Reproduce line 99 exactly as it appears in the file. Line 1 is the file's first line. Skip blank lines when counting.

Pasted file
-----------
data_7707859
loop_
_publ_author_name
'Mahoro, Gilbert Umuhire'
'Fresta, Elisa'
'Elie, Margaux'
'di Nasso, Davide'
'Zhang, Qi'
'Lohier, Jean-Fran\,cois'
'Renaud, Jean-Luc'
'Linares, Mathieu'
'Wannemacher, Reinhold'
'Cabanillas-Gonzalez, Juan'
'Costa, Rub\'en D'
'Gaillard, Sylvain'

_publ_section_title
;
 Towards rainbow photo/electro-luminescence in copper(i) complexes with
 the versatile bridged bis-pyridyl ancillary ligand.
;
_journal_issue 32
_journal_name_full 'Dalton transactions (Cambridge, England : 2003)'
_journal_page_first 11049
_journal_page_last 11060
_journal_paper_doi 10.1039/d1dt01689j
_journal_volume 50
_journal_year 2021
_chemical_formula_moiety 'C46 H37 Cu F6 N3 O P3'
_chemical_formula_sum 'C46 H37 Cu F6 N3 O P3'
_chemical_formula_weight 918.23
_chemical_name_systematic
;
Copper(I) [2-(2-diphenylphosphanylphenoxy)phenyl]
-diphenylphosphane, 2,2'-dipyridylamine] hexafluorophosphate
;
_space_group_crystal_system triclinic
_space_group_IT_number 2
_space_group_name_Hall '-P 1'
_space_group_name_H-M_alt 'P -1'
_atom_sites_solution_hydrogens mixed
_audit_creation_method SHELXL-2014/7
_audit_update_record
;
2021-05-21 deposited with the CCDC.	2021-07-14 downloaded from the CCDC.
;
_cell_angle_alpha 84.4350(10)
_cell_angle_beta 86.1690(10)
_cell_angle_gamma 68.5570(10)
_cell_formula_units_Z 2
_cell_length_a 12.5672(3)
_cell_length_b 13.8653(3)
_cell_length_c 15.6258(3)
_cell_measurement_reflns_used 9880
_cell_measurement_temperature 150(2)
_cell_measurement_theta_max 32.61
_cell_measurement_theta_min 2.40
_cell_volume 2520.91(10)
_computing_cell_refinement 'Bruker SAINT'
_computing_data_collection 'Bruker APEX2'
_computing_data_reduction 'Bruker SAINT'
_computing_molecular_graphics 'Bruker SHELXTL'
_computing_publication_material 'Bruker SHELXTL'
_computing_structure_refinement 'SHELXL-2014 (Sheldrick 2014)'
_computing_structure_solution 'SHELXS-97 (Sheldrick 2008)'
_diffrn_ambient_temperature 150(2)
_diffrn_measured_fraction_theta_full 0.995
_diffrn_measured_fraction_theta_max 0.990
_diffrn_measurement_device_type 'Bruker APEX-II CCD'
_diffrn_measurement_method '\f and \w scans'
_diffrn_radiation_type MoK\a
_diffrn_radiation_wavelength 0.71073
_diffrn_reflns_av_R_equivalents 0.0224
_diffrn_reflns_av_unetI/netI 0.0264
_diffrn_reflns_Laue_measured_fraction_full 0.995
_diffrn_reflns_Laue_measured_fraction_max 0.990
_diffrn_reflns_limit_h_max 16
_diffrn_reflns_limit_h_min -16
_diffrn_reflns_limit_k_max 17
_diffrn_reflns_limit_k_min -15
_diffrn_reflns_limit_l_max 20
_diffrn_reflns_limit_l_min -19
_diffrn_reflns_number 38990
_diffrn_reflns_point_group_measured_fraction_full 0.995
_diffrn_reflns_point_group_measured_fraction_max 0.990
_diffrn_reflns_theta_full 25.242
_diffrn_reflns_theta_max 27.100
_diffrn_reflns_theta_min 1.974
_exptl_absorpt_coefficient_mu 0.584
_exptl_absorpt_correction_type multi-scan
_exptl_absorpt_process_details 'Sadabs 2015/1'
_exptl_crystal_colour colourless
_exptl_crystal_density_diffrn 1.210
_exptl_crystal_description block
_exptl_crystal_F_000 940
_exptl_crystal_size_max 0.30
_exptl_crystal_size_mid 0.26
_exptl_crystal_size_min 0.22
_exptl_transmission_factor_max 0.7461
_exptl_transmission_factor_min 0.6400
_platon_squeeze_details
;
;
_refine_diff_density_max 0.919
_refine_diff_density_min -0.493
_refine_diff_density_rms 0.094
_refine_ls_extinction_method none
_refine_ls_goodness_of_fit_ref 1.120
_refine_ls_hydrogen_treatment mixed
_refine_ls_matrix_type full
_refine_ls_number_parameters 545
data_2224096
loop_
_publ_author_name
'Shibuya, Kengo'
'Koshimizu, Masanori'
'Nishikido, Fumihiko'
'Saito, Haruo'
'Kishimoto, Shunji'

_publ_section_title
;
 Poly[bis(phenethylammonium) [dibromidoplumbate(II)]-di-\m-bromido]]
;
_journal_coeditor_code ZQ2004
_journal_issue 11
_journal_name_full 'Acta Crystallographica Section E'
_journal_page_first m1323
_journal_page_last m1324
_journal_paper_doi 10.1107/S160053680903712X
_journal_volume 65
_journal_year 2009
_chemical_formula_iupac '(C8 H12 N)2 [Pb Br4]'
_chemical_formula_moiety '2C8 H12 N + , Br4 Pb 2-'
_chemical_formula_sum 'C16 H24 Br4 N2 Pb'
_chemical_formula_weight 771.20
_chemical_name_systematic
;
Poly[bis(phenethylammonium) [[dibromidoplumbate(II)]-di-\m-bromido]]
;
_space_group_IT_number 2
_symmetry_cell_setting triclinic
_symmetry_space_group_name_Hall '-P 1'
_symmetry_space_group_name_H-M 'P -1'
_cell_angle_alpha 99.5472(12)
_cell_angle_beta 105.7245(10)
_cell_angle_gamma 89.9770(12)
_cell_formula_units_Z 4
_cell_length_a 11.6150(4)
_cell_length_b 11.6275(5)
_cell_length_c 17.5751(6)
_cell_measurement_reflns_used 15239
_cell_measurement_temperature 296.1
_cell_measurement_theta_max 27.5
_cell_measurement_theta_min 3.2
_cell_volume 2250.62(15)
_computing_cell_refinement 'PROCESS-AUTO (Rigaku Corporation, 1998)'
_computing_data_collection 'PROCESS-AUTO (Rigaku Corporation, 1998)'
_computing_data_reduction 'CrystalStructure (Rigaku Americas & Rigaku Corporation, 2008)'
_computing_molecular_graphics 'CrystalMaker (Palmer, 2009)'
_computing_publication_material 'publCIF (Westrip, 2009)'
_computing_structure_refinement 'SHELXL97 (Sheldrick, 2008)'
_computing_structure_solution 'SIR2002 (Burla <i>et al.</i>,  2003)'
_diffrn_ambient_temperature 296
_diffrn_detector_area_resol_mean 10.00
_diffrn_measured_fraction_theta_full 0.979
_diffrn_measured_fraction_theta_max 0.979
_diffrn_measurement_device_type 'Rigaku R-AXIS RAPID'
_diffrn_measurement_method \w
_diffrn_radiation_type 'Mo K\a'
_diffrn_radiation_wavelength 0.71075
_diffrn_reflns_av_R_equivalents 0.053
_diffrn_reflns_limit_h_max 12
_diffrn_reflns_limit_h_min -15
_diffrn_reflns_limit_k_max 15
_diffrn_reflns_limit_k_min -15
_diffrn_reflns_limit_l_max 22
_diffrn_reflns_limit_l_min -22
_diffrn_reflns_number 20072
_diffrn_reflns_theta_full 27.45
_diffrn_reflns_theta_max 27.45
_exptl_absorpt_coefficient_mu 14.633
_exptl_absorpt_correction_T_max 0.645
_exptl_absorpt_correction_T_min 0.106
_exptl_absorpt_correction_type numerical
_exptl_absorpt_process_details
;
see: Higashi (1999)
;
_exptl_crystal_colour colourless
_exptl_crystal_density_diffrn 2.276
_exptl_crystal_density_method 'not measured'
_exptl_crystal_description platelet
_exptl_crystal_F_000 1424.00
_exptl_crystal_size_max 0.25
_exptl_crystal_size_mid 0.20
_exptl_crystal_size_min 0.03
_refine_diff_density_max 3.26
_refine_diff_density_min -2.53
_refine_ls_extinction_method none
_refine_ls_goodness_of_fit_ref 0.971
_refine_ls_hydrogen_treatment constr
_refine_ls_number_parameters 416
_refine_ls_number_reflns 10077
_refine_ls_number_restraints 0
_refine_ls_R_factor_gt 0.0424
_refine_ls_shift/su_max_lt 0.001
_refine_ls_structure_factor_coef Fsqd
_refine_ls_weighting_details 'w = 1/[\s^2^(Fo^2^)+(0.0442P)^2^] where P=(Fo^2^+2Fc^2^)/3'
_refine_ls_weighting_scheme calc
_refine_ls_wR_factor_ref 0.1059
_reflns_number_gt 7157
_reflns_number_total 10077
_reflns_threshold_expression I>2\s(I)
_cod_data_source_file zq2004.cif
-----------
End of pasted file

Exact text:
_exptl_transmission_factor_min 0.6400